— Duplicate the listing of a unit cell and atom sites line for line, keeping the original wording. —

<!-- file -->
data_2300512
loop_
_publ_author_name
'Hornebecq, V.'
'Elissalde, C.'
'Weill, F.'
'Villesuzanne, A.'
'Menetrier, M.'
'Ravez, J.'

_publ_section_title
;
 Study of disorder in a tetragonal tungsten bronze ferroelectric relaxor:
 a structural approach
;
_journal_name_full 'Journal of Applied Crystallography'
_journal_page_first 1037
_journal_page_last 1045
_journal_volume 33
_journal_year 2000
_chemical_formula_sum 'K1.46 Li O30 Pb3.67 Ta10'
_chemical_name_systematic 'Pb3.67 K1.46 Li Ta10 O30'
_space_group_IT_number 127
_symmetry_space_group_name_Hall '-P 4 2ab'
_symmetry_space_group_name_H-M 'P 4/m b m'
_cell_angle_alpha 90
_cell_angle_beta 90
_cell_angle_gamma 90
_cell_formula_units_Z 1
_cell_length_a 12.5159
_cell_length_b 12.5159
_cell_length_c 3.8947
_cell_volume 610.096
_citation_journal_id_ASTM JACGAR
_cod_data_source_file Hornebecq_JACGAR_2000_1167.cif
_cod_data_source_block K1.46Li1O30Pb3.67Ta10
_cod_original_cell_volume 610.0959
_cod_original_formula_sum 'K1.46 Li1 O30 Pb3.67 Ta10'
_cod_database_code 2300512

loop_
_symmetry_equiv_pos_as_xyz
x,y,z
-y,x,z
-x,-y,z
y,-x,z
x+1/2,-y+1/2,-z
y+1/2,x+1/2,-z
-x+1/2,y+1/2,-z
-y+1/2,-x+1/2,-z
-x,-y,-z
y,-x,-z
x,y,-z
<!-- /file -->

data_2300512
loop_
_publ_author_name
'Hornebecq, V.'
'Elissalde, C.'
'Weill, F.'
'Villesuzanne, A.'
'Menetrier, M.'
'Ravez, J.'

_publ_section_title
;
 Study of disorder in a tetragonal tungsten bronze ferroelectric relaxor:
 a structural approach
;
_journal_name_full 'Journal of Applied Crystallography'
_journal_page_first 1037
_journal_page_last 1045
_journal_volume 33
_journal_year 2000
_chemical_formula_sum 'K1.46 Li O30 Pb3.67 Ta10'
_chemical_name_systematic 'Pb3.67 K1.46 Li Ta10 O30'
_space_group_IT_number 127
_symmetry_space_group_name_Hall '-P 4 2ab'
_symmetry_space_group_name_H-M 'P 4/m b m'
_cell_angle_alpha 90
_cell_angle_beta 90
_cell_angle_gamma 90
_cell_formula_units_Z 1
_cell_length_a 12.5159
_cell_length_b 12.5159
_cell_length_c 3.8947
_cell_volume 610.096
_citation_journal_id_ASTM JACGAR
_cod_data_source_file Hornebecq_JACGAR_2000_1167.cif
_cod_data_source_block K1.46Li1O30Pb3.67Ta10
_cod_original_cell_volume 610.0959
_cod_original_formula_sum 'K1.46 Li1 O30 Pb3.67 Ta10'
_cod_database_code 2300512

loop_
_symmetry_equiv_pos_as_xyz
x,y,z
-y,x,z
-x,-y,z
y,-x,z
x+1/2,-y+1/2,-z
y+1/2,x+1/2,-z
-x+1/2,y+1/2,-z
-y+1/2,-x+1/2,-z
-x,-y,-z
y,-x,-z
x,y,-z